Wednesday, March 31, 2010
Saw That One Coming
Although the story drew a fair share of negative comments, I'm less offended than resigned. This is the wave of the future, and it's not necessarily entirely bad.
There's nothing new about students who can't get into a program at one college trying their luck at another. That happens routinely. And there's nothing new about private, and even for-profit, higher education competing with public higher education in vocational programs. That has happened for decades. As near as I can tell, what's new here is the intentional link. Put differently, what's new here is the relative convenience.
I expect to see much more of this in the coming years.
For reasons well-known by now to regular readers, growth is a cost for public higher ed, but a profit center for proprietary higher ed. To see the publics outsource growth to the proprietaries makes sense for both sides, given their incentives. If you want to change the behavior, you have to change the incentives. Moralistic huffing and puffing won't cut it.
One way to change the incentives would be to tie public funding to enrollment levels in a serious way. Right now many states claim to do that, but they actually just tie shares of public funding to enrollment. That is not the same thing. A worthwhile approach would be "we will pay you x dollars per student/credit/graduate." If the 'x' is high enough, then the college could combine it with tuition/fees and more than cover the costs of growth; it would have every reason to grow to meet demand. (Ideally, 'x' would be indexed to some relevant measure, so its value wouldn't get inflated away over time.) Instead, what usually happens is that states take enrollment figures at the various colleges throughout the state, and uses them to determine the proportional share of that year's pot that goes to each campus. When the pot doesn't grow as quickly as overall enrollments and inflation -- it hasn't in my adult lifetime -- then the funding for growth falls short of the cost. So you get waitlists, or larger classes, or heavier adjunct percentages as ways to paper over the gap.
Theoretically, you could make up the difference with enormous tuition or fee increases. But the political obstacles to that are staggering. When you start with a very low base, even small absolute increases register as huge percentage increases -- California is living this particular version of hell right now. Since cc's are priced far lower than their true cost, getting anywhere close to breaking even would require percentage increases that are simply beyond political imagination.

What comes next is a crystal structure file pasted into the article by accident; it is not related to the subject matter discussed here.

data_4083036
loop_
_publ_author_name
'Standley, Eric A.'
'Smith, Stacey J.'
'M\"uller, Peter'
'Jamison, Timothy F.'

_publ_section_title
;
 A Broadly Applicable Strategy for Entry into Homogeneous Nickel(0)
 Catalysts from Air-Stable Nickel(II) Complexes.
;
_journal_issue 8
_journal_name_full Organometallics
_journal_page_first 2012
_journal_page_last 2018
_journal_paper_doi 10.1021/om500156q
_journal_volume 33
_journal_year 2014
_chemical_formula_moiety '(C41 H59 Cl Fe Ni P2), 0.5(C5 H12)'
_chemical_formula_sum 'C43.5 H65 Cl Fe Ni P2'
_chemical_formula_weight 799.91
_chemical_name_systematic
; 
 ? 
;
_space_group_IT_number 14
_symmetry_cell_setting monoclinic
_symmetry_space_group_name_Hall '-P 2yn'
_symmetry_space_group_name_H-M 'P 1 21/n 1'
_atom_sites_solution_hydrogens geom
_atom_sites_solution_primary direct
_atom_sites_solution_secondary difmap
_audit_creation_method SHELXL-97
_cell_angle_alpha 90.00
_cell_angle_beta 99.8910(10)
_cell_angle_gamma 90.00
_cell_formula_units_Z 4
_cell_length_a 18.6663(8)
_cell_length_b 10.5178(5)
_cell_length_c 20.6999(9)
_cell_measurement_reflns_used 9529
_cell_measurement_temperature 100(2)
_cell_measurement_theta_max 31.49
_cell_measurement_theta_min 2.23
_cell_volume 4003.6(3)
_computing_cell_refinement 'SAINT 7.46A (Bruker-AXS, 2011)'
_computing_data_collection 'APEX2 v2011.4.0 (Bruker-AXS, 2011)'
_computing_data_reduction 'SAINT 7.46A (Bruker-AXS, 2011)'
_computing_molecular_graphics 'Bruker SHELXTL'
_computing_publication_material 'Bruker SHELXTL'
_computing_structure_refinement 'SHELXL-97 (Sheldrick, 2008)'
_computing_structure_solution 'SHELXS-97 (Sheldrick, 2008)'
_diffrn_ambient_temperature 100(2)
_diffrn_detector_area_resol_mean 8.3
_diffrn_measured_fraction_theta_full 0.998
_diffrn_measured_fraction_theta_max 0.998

But the same public that gets righteously angry at a public college increasing tuition by $100 a year merely shrugs as a private college raising it by $1,000. The label makes the difference.
In the case of Bristol, they've offloaded part of a high cost program onto a separate label, one that has implied political permission to charge whatever it needs to. And the off-label part can grow as much as the market will bear, without political interference.
If we want to stop this sort of thing, obviously, we'd have to give public colleges either much higher subsidies or the same permission to charge whatever the market will bear. (Over the long term, we need much more fundamental restructuring on a systemic level, but that won't solve the immediate problem.) If you hamstring resources long enough, sooner or later deeper pockets will come along. The only difference here is that the deeper pockets are cooperating, rather than simply supplanting. In a world of limited options, this is not entirely bad.
The problem, of course, is that certain people overvalue a nursing degree, just as certain people overvalue getting a BA in American Studies (not really trying to pick on a particular major) from an expensive, but not elite SLAC. An auction, given limited supply, will always bring out people who overpay.
A nursing degree, as has been pointed out on this blog, is not a guarantor of a job, at least in certain locations. The unsubsidized (private) nursing programs could be a financial disaster for certain students with unrealistic expectations.
But maybe that is all part of growing up. This could turn into a very similar situation as the private culinary schools that put students in a huge pile of debt that can't be discharged in bankruptcy, while simultaneously preparing them for jobs that don't really pay squat. I sure don't know what the answer is.
The limit on enrollment may in part be limits on clinical rotations. Right now, I bet the CC is competing with the private school for clinical sites (few hospitals train new nurses when they can't hire them). This could hurt their enrollment on the CC side long term when these programs begin to shrink. They've also just collaborrated with a competitor which can pay instructors whatever it wants to. Depending on the number of instructors available, this could also backfire.